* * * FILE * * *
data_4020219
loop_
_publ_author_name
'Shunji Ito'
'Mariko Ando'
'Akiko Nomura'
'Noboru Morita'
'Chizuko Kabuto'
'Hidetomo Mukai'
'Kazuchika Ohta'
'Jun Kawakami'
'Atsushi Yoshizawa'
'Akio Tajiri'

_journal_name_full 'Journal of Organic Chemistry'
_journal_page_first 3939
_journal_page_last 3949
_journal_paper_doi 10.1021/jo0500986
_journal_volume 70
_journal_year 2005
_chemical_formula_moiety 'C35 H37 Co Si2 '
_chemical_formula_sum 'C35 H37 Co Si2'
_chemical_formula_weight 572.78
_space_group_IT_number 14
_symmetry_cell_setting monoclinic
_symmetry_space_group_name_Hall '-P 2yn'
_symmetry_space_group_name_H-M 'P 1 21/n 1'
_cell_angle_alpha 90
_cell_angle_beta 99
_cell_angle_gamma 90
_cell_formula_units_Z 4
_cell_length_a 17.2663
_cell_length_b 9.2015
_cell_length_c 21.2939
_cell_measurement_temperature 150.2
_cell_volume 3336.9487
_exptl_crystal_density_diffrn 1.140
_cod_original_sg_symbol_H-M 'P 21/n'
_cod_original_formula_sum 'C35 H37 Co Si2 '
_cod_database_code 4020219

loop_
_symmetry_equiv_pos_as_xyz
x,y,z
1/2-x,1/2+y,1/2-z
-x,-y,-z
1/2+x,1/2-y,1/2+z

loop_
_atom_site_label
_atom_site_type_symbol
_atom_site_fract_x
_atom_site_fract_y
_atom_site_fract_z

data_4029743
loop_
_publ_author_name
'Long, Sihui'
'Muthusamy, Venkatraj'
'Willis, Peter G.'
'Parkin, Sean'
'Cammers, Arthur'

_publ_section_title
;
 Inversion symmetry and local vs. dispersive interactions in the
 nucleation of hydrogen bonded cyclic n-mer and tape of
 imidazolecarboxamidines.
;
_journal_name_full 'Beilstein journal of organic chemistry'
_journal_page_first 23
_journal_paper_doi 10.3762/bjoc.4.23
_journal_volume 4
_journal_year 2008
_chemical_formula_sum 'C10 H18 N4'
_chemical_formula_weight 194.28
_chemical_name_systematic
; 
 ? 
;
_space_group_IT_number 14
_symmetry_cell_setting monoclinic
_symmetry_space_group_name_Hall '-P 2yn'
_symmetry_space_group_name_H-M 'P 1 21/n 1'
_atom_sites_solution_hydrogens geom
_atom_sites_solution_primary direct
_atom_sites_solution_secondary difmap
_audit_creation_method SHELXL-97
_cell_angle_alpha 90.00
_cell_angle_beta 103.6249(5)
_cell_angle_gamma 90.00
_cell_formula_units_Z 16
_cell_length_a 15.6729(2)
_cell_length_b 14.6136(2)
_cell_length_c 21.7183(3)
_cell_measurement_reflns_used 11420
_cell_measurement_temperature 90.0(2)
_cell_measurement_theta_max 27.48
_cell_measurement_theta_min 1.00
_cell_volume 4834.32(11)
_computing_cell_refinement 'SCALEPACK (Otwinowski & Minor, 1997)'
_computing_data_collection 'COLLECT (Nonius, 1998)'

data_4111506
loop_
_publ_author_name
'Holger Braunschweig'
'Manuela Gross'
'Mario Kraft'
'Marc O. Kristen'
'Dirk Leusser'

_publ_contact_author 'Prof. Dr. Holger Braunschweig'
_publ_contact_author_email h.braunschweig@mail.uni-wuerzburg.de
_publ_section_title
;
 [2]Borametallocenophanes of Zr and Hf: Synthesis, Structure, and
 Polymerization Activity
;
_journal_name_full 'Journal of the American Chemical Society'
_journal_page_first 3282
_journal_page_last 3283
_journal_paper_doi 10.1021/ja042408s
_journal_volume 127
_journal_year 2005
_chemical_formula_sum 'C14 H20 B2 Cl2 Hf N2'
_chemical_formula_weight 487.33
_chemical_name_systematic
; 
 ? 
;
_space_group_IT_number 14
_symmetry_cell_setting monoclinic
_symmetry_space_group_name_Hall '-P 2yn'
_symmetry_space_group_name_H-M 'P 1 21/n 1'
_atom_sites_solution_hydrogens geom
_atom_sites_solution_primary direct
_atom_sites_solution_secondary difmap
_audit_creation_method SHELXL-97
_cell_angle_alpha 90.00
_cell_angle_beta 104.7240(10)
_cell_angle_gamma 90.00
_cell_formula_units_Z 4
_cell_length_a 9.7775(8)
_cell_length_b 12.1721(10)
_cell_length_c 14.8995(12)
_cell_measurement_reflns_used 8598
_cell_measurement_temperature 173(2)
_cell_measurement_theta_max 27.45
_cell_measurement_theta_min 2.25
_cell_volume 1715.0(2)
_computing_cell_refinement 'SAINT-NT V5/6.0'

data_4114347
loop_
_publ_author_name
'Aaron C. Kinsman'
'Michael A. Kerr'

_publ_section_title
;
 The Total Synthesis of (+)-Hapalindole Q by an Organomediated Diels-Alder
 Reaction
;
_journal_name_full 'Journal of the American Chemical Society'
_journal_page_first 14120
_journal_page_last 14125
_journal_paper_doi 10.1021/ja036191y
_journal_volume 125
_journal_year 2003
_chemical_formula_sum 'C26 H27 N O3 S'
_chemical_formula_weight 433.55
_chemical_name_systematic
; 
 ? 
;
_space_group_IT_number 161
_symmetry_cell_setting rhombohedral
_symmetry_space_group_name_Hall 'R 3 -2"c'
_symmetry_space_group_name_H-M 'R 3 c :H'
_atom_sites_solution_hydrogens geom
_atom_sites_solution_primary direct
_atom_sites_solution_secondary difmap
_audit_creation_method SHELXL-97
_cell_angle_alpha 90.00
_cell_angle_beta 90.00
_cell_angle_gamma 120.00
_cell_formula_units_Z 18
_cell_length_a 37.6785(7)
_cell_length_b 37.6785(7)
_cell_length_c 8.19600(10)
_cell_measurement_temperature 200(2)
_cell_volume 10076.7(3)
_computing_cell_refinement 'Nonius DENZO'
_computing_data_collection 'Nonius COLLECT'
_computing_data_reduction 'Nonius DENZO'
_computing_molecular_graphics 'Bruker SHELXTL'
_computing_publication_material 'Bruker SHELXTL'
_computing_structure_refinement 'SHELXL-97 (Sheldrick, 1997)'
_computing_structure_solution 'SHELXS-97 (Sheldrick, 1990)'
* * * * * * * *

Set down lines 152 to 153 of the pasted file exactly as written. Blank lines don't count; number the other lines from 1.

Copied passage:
_publ_section_title
;